Treating Your Pet’s Seasonal Allergies

What are Seasonal Allergies? 

Today we are going to discuss seasonal allergies in your dog or cat. First, let’s clear up something up–what is the difference between seasonal and environmental allergies?

Environmental allergies refer to the fact that dogs can react negatively to anything in their environment including pollens, grasses, laundry detergent, floor cleaners, fertilizers, etc. Seasonal allergies should actually be called seasonal environmental allergies because the animal is just reacting to something (generally something found outside like grass or pollen) in their environment seasonally.

Signs of Environmental Allergies 

  • Scratching
  • Chewing at paws and/or rest of body
  • Hot Spots
  • Runny eyes and/or nose
  • Frequent ear infections
  • Redness on paws, belly, ears, etc
  • Swollen nose or paws
  • Hair loss

Treatment

The standard advice for treating environmental allergies in pets is to use steroids, NSAIDs (nonsteroidal anti-inflammatory drugs), or to treat with an antihistamine, like Benadryl,  as needed. While there are certainly many problems with using drugs like this (see this article for more info), they are often not even necessary when more efficient and natural treatments are possible. Conventional allergy treatments work to block the immune system from doing its job. Although this approach can help provide temporary relief from the allergy symptoms the real issue–the dog’s overworked immune system– is never addressed.

The gastrointestinal tract is responsible for more than 70% of the body’s immune system. Therefore it is essential to keep the microbiome of bacteria healthy and functioning optimally. When this balance is disrupted (via toxin overload, poor diet, and the use of antibiotics), it is called dysbiosis or “leaky gut.” There is a whole article coming up on Leaky Gut soon, but for now, the basic premise is as follows. When the lining of the GI tract becomes damaged, it allows undigested food particles and potentially toxic organisms to pass into the bloodstream causing the immune system to go into hyperdrive and to overreact to everyday environmental exposures.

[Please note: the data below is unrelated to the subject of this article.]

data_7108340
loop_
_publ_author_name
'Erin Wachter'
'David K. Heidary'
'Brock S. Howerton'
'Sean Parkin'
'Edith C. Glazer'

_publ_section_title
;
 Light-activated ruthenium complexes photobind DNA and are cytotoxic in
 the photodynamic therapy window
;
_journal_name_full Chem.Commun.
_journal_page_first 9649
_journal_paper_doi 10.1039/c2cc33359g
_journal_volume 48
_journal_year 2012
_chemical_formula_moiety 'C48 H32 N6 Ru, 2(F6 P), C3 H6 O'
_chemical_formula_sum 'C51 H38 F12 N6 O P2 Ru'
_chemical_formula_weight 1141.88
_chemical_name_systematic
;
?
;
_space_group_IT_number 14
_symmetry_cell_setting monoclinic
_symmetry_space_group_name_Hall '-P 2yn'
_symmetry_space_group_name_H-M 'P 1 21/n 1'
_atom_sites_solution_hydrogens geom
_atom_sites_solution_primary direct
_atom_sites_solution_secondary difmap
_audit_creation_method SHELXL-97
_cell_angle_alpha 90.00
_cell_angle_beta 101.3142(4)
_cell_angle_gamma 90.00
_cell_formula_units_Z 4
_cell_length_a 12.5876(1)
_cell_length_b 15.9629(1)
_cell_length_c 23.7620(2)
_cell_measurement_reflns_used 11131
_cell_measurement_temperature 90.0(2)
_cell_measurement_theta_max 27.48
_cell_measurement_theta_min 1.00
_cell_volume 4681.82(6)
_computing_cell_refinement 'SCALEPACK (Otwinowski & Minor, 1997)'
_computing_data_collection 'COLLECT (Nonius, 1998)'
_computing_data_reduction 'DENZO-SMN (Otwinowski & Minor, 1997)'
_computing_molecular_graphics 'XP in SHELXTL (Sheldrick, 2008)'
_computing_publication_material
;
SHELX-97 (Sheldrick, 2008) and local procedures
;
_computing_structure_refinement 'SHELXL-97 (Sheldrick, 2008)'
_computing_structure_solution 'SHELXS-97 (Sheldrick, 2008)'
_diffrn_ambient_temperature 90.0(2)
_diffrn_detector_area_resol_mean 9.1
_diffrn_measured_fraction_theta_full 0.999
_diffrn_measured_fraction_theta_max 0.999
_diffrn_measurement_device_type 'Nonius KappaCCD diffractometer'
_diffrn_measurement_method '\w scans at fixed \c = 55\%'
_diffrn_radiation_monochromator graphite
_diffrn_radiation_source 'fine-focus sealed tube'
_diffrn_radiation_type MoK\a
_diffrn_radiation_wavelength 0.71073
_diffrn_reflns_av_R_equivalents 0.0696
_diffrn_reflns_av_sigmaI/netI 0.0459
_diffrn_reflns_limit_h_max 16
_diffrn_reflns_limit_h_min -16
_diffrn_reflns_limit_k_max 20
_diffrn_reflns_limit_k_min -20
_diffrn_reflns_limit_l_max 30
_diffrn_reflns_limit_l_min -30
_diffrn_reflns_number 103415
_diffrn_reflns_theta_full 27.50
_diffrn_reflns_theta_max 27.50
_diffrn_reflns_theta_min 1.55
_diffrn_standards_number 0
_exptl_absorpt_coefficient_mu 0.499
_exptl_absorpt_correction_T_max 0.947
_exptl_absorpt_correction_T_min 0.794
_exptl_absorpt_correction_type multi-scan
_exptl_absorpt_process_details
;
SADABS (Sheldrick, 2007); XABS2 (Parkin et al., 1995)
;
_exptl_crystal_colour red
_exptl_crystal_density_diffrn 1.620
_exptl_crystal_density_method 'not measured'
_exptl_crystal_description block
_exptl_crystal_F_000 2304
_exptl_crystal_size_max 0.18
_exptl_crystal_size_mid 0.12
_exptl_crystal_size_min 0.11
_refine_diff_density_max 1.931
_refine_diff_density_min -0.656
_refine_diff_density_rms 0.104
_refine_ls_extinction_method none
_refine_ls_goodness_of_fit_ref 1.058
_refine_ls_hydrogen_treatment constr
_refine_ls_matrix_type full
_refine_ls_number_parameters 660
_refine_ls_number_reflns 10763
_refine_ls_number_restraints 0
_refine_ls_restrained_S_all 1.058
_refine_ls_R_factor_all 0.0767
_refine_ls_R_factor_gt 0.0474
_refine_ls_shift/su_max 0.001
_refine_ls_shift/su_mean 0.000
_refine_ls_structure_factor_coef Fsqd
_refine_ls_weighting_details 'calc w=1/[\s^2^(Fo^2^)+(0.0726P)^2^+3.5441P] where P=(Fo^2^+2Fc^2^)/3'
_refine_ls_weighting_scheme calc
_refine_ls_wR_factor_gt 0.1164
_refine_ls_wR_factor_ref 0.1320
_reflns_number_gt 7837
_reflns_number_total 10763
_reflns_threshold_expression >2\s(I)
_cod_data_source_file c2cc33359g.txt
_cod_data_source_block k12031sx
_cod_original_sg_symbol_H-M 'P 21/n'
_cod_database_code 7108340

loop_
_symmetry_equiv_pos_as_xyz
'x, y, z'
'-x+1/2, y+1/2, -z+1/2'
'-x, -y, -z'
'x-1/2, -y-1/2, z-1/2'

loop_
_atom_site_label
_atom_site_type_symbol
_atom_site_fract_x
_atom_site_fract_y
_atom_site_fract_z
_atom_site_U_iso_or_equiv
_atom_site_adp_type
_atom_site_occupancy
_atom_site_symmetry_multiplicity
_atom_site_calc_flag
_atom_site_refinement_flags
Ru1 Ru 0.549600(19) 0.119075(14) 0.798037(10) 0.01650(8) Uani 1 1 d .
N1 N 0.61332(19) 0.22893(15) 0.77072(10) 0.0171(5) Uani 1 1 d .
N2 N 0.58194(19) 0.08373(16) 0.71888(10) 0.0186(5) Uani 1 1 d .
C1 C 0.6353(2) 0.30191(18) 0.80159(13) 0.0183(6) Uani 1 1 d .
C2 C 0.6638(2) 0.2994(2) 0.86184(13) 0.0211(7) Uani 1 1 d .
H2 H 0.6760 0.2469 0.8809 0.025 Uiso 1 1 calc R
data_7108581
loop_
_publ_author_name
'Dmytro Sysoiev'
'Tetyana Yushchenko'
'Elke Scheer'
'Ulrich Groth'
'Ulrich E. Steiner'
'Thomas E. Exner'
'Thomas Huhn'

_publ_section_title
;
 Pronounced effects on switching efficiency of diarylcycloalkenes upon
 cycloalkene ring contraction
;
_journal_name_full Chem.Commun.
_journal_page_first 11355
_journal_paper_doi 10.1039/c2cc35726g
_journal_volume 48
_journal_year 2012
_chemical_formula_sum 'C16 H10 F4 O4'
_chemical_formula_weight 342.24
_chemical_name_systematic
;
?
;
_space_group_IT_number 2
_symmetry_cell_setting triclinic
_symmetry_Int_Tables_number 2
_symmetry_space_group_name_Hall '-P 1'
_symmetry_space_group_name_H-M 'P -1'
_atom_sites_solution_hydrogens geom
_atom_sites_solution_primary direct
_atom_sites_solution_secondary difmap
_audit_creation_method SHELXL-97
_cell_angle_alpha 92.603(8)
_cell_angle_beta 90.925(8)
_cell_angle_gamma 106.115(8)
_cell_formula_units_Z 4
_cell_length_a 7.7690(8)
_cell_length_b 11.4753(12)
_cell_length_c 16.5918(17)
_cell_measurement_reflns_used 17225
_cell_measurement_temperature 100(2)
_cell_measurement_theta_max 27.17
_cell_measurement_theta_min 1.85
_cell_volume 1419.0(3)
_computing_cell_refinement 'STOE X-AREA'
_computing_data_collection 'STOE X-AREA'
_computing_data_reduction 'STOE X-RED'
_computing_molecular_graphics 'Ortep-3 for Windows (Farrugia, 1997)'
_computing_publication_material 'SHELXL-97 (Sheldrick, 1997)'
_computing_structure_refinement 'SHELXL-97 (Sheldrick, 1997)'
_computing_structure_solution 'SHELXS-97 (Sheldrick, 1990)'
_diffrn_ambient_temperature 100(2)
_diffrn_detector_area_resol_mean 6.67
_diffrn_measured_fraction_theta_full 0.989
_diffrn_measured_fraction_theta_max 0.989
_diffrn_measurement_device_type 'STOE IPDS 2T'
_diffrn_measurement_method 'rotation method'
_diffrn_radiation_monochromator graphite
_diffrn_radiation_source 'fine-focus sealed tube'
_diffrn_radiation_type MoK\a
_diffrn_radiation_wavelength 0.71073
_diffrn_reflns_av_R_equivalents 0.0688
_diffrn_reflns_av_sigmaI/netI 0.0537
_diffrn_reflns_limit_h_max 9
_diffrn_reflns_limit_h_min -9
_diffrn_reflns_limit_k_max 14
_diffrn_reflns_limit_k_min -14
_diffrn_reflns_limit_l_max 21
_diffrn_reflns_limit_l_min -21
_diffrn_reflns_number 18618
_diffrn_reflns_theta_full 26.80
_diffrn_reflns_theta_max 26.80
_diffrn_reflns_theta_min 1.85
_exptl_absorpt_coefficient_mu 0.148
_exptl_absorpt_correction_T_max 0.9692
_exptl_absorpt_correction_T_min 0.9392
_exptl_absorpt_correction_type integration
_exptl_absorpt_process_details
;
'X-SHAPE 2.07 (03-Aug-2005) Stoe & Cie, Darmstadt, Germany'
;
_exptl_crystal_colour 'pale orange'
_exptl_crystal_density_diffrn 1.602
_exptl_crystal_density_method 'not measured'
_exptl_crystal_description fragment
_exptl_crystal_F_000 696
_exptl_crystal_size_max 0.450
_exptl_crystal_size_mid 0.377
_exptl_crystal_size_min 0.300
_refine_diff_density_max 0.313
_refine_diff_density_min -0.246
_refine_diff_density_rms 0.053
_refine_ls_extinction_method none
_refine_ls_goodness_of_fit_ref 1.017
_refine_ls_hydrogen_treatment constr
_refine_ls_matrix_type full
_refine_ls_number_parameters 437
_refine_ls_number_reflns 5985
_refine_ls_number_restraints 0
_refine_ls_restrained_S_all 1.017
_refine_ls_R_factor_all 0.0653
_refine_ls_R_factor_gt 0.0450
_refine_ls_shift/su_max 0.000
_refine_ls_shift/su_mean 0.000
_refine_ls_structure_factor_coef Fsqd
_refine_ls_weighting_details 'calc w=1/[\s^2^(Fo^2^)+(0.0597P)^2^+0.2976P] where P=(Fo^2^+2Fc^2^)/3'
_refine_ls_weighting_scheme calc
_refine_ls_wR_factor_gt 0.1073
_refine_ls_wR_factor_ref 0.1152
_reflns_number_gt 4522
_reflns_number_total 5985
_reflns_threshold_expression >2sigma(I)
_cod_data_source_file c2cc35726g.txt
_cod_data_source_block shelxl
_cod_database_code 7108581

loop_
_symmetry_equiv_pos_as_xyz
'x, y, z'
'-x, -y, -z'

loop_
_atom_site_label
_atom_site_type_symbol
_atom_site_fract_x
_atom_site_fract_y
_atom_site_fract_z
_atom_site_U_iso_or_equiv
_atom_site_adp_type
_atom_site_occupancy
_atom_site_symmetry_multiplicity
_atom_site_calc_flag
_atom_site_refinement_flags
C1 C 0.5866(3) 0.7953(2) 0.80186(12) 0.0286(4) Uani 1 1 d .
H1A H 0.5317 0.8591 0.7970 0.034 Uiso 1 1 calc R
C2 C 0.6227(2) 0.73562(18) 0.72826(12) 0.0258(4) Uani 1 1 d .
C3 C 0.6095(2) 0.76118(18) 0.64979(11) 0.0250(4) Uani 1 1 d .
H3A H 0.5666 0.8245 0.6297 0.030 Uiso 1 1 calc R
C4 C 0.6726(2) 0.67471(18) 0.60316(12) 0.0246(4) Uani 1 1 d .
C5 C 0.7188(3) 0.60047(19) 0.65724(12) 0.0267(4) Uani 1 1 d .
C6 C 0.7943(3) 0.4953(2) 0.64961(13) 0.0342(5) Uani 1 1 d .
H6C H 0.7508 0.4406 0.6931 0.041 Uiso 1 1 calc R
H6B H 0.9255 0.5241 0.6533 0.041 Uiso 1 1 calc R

The first step in treating environmental allergies is to reduce your pet’s toxin load. This means, eliminating any unnecessary vaccinations (titer test instead), chemical-based dewormers or flea and tick treatments, and replacing cleaning products and other potential household toxins with more natural alternatives. Food is also a factor when considering the toxin load, feed the best food you can afford to your pet and include whole fresh foods as much as possible. Next, it is essential to build the immune system back up and increase the number of good bacteria in your pet’s GI tract. Another option is to start getting some probiotics into your pet via powdered probiotics, raw goat’s milk, or Keifer, to name just a few options.

Another more basic option is to use irrigation therapy (aka bathing) to physically remove the allergens from your pet’s fur after exposure. Note, this will be most beneficial if your pet suffers from a pollen-based allergy. There is also a multitude of homeopathic treatments which can help remedy the allergies including Arsenicum, Natrum muriaticum, Allium cepa, and Nux Vomica. 

Supplementation can also be beneficial in treating allergies. Some options include:

  • Omega-3 fatty acids (if appropriately sourced) reduce inflammation in the body. Feed whole fish like herring or give phytoplankton
  • Quercitin is a bioflavonoid and will function similar to an antihistamine like Benedryl for symptomatic relief
  • Vitamin C can also be beneficial because it stabilizes mast cells which are responsible for releasing histamines into the body and is an overall immune system booster. Feed whole foods rich in Vitamin C such as bell peppers, kale, parsley, etc

Treating environmental allergies through the gut is not always a quick fix, but the results can be truly incredible.

Woofs & Wags,

The Holistic Pet Radio Pack

_____

Please note:
The contents of this blog, such as text, graphics, images, and other material contained on this site (“Content”) are for informational purposes only. The Content is not intended to be a substitute for professional veterinarian advice, diagnosis, or treatment. Always seek the advice of your veterinarian with any questions you may have regarding the medical condition of your pet. Never disregard professional advice or delay in seeking it because of something you have read on this website!
If you think your pet has a medical emergency, call or visit your veterinarian or your local veterinary emergency hospital immediately. Reliance on any information appearing on this website is entirely at your own risk. If you have medical concerns or need advice, please seek out your closest holistic or integrative veterinarian. Not sure where to find one? Check here: http://www.ahvma.org

 

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